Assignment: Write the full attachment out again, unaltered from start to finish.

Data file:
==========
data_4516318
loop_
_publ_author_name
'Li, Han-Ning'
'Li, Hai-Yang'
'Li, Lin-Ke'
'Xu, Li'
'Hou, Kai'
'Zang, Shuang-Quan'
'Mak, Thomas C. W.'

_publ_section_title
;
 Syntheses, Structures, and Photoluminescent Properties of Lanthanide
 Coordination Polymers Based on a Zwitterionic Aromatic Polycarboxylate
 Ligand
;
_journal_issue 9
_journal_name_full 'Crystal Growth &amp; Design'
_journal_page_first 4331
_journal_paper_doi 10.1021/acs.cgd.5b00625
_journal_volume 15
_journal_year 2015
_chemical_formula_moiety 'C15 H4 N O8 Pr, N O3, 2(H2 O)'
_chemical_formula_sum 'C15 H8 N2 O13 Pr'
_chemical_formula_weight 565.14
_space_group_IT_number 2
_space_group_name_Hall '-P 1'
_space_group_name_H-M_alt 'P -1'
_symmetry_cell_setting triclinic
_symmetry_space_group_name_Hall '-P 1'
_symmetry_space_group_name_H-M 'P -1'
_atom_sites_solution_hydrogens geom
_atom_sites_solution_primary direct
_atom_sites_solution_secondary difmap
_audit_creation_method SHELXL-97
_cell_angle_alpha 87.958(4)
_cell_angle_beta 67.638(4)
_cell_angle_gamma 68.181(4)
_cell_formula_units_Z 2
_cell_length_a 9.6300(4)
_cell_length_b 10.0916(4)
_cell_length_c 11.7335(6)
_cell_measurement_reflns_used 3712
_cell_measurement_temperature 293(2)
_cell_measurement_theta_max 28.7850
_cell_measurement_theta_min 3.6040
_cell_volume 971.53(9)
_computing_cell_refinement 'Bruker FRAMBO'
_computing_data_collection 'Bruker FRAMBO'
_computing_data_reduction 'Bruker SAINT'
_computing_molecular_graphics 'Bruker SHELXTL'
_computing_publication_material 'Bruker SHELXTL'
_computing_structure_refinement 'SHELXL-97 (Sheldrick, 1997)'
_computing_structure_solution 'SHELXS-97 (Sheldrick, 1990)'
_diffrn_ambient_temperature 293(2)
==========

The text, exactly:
data_4516318
loop_
_publ_author_name
'Li, Han-Ning'
'Li, Hai-Yang'
'Li, Lin-Ke'
'Xu, Li'
'Hou, Kai'
'Zang, Shuang-Quan'
'Mak, Thomas C. W.'

_publ_section_title
;
 Syntheses, Structures, and Photoluminescent Properties of Lanthanide
 Coordination Polymers Based on a Zwitterionic Aromatic Polycarboxylate
 Ligand
;
_journal_issue 9
_journal_name_full 'Crystal Growth &amp; Design'
_journal_page_first 4331
_journal_paper_doi 10.1021/acs.cgd.5b00625
_journal_volume 15
_journal_year 2015
_chemical_formula_moiety 'C15 H4 N O8 Pr, N O3, 2(H2 O)'
_chemical_formula_sum 'C15 H8 N2 O13 Pr'
_chemical_formula_weight 565.14
_space_group_IT_number 2
_space_group_name_Hall '-P 1'
_space_group_name_H-M_alt 'P -1'
_symmetry_cell_setting triclinic
_symmetry_space_group_name_Hall '-P 1'
_symmetry_space_group_name_H-M 'P -1'
_atom_sites_solution_hydrogens geom
_atom_sites_solution_primary direct
_atom_sites_solution_secondary difmap
_audit_creation_method SHELXL-97
_cell_angle_alpha 87.958(4)
_cell_angle_beta 67.638(4)
_cell_angle_gamma 68.181(4)
_cell_formula_units_Z 2
_cell_length_a 9.6300(4)
_cell_length_b 10.0916(4)
_cell_length_c 11.7335(6)
_cell_measurement_reflns_used 3712
_cell_measurement_temperature 293(2)
_cell_measurement_theta_max 28.7850
_cell_measurement_theta_min 3.6040
_cell_volume 971.53(9)
_computing_cell_refinement 'Bruker FRAMBO'
_computing_data_collection 'Bruker FRAMBO'
_computing_data_reduction 'Bruker SAINT'
_computing_molecular_graphics 'Bruker SHELXTL'
_computing_publication_material 'Bruker SHELXTL'
_computing_structure_refinement 'SHELXL-97 (Sheldrick, 1997)'
_computing_structure_solution 'SHELXS-97 (Sheldrick, 1990)'
_diffrn_ambient_temperature 293(2)